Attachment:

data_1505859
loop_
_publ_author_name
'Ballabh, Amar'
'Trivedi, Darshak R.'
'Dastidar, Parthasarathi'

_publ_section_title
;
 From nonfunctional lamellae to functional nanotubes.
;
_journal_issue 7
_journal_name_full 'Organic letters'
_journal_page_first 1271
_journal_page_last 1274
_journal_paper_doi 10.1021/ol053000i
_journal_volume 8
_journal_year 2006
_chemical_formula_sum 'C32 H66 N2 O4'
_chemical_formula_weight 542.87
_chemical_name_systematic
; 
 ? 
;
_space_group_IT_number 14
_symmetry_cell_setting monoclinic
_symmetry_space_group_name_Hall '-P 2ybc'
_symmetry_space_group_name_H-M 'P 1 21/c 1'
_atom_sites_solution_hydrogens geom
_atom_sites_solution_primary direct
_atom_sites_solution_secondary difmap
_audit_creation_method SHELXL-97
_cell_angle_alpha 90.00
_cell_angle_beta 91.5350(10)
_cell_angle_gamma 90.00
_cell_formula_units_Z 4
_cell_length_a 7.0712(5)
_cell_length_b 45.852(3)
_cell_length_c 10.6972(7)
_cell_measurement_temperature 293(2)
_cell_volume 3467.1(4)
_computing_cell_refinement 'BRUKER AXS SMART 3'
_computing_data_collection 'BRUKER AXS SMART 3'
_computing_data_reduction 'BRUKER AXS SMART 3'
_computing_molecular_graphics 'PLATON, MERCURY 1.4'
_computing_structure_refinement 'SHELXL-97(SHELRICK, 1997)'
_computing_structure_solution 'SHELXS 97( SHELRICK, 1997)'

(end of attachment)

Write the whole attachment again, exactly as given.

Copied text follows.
data_1505859
loop_
_publ_author_name
'Ballabh, Amar'
'Trivedi, Darshak R.'
'Dastidar, Parthasarathi'

_publ_section_title
;
 From nonfunctional lamellae to functional nanotubes.
;
_journal_issue 7
_journal_name_full 'Organic letters'
_journal_page_first 1271
_journal_page_last 1274
_journal_paper_doi 10.1021/ol053000i
_journal_volume 8
_journal_year 2006
_chemical_formula_sum 'C32 H66 N2 O4'
_chemical_formula_weight 542.87
_chemical_name_systematic
; 
 ? 
;
_space_group_IT_number 14
_symmetry_cell_setting monoclinic
_symmetry_space_group_name_Hall '-P 2ybc'
_symmetry_space_group_name_H-M 'P 1 21/c 1'
_atom_sites_solution_hydrogens geom
_atom_sites_solution_primary direct
_atom_sites_solution_secondary difmap
_audit_creation_method SHELXL-97
_cell_angle_alpha 90.00
_cell_angle_beta 91.5350(10)
_cell_angle_gamma 90.00
_cell_formula_units_Z 4
_cell_length_a 7.0712(5)
_cell_length_b 45.852(3)
_cell_length_c 10.6972(7)
_cell_measurement_temperature 293(2)
_cell_volume 3467.1(4)
_computing_cell_refinement 'BRUKER AXS SMART 3'
_computing_data_collection 'BRUKER AXS SMART 3'
_computing_data_reduction 'BRUKER AXS SMART 3'
_computing_molecular_graphics 'PLATON, MERCURY 1.4'
_computing_structure_refinement 'SHELXL-97(SHELRICK, 1997)'
_computing_structure_solution 'SHELXS 97( SHELRICK, 1997)'